My remit is also being extended by provisions contained in Part 3 of the Disability Act 2005. I will have jurisdiction to deal with complaints about actions relating to access to public buildings and services, and also in relation to sectoral plans drawn up by a number of key Government Departments, including the Department of the Tánaiste Health and Children. This legislation also has specific implications for health service providers in the area of the assessment of need, service statements and redress.

Many of the above mentioned bodies will be unfamiliar with the operation of my Office, and this report is also directed to them as they prepare for the introduction of the new statutory procedure and, in turn, scrutiny by my Office. There will be occasions when my Office will be at odds with these bodies, it will be critical of their actions and it will highlight shortcomings. This will be at the heart of my relationship with them and is something which derives from the very nature of my Office. I accept that many of these bodies will be unfamiliar with how my Office operates and that there may be a certain element of tension as they consider this new form of accountability.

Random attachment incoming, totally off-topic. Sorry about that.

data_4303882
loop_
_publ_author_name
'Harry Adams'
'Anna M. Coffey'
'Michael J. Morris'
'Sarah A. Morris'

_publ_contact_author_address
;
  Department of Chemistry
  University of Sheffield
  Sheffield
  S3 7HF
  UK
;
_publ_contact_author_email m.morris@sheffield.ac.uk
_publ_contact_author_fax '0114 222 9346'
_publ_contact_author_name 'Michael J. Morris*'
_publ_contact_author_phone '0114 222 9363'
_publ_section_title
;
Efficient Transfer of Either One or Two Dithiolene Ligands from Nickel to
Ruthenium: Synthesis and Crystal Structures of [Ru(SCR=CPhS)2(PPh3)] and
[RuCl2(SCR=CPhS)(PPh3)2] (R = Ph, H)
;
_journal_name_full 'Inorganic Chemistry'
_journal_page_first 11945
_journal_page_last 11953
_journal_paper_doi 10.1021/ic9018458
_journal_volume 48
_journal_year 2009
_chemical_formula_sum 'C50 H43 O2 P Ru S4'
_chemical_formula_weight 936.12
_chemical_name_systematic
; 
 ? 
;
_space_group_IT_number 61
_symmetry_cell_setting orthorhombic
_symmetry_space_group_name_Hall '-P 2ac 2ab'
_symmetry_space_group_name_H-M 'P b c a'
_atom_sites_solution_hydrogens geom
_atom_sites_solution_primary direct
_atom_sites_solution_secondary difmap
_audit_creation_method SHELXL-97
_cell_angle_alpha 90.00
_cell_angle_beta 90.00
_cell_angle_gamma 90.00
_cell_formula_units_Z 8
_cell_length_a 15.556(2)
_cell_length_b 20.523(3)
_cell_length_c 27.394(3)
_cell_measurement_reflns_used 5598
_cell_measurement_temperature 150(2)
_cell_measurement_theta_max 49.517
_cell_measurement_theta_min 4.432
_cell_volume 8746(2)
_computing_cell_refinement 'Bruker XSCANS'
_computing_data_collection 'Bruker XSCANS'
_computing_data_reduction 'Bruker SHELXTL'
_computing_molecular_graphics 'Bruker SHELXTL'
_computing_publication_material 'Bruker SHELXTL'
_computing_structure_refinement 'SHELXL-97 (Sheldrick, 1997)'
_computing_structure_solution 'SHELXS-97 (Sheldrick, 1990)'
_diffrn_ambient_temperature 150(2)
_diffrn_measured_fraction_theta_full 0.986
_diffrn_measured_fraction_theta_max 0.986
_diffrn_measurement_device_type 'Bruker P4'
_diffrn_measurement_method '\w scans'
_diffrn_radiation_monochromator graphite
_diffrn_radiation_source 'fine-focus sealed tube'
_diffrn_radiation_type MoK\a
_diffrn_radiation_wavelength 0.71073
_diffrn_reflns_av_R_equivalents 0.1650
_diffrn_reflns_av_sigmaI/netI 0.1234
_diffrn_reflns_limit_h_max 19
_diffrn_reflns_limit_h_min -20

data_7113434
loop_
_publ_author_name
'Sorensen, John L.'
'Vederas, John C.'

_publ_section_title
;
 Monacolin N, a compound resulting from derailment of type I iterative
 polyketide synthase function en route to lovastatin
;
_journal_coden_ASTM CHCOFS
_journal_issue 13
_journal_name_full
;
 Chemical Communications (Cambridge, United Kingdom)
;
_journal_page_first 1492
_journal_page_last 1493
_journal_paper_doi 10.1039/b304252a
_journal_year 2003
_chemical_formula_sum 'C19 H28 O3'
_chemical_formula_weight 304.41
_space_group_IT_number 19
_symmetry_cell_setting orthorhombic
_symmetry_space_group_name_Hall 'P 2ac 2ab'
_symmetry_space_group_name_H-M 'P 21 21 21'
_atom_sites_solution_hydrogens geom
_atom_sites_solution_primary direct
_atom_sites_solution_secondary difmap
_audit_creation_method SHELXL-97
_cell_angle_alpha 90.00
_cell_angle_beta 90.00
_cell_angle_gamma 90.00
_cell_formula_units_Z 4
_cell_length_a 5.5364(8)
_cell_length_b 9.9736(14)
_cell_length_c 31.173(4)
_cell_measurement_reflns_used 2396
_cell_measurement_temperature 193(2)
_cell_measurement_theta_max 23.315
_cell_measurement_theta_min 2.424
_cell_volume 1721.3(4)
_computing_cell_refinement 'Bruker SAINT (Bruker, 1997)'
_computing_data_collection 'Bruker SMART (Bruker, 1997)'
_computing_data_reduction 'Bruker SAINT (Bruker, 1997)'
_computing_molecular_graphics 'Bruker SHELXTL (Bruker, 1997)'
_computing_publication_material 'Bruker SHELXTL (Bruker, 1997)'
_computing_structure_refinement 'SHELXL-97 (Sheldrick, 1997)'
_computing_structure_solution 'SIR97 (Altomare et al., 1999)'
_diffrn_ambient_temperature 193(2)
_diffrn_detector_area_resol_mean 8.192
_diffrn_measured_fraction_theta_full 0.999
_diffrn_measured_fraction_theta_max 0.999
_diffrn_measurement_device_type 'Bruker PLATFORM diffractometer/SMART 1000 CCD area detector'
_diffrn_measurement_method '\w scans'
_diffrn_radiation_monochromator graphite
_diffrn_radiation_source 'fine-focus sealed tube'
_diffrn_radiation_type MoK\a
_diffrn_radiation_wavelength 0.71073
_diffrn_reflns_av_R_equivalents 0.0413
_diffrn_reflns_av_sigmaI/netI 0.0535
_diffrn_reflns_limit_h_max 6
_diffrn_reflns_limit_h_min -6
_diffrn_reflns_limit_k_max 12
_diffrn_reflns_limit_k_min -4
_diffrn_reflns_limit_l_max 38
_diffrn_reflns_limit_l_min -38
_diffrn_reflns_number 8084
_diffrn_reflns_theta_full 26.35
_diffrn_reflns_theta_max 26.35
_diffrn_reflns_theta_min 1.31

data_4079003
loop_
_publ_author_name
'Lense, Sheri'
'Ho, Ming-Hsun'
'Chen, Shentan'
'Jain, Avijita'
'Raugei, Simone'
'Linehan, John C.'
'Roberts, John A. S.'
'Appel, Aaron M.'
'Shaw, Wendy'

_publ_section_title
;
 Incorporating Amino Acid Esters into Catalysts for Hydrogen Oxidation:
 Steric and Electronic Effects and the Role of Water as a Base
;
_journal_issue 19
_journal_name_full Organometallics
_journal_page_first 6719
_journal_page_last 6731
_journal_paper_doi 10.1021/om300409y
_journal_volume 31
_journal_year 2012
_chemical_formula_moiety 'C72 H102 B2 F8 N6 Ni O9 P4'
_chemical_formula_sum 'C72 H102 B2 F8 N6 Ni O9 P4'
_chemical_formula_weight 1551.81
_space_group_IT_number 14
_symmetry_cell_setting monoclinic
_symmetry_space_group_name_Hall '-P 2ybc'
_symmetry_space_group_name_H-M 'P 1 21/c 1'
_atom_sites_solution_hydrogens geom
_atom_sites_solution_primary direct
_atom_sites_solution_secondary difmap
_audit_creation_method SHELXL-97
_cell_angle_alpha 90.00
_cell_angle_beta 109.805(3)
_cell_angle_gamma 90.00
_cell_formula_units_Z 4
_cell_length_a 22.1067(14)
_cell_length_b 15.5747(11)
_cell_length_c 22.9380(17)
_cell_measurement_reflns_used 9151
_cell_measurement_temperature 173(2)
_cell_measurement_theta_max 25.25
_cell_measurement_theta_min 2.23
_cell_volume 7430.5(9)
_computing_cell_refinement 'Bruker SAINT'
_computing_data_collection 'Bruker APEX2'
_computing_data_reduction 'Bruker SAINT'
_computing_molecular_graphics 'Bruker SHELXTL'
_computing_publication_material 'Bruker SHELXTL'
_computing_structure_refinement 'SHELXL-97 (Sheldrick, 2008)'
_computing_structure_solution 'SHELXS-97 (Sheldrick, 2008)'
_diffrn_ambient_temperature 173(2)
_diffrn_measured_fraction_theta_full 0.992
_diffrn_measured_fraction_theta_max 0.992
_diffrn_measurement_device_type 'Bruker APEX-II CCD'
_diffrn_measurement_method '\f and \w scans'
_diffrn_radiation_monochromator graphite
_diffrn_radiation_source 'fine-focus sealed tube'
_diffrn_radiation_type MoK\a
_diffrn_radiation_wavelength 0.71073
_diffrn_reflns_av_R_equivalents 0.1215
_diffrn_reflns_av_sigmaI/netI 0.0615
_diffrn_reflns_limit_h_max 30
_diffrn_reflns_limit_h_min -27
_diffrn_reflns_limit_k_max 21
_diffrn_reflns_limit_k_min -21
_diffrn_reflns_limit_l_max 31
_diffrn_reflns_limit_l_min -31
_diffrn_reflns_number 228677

Impact of Shortcomings in the Health Services

My Annual Reports detail the myriad ways in which my Office has impacted on the lives of ordinary individuals who have had cause to complain about our health and personal social services; families seeking answers from hospitals about the care of their loved ones (particularly where death has occurred), older people seeking affordable care to which they have an entitlement, parents seeking allowances for their seriously disabled children, querying the lack of health services for their children, or applying for medical cards or health related personal social services. The devastating impact of such shortcomings in the health services has been brought home to everyone through the ongoing nursing home debacle, which emanated from a long running failure to acknowledge the illegality of actions which raised charges on patients in public nursing homes and other institutions.

Learning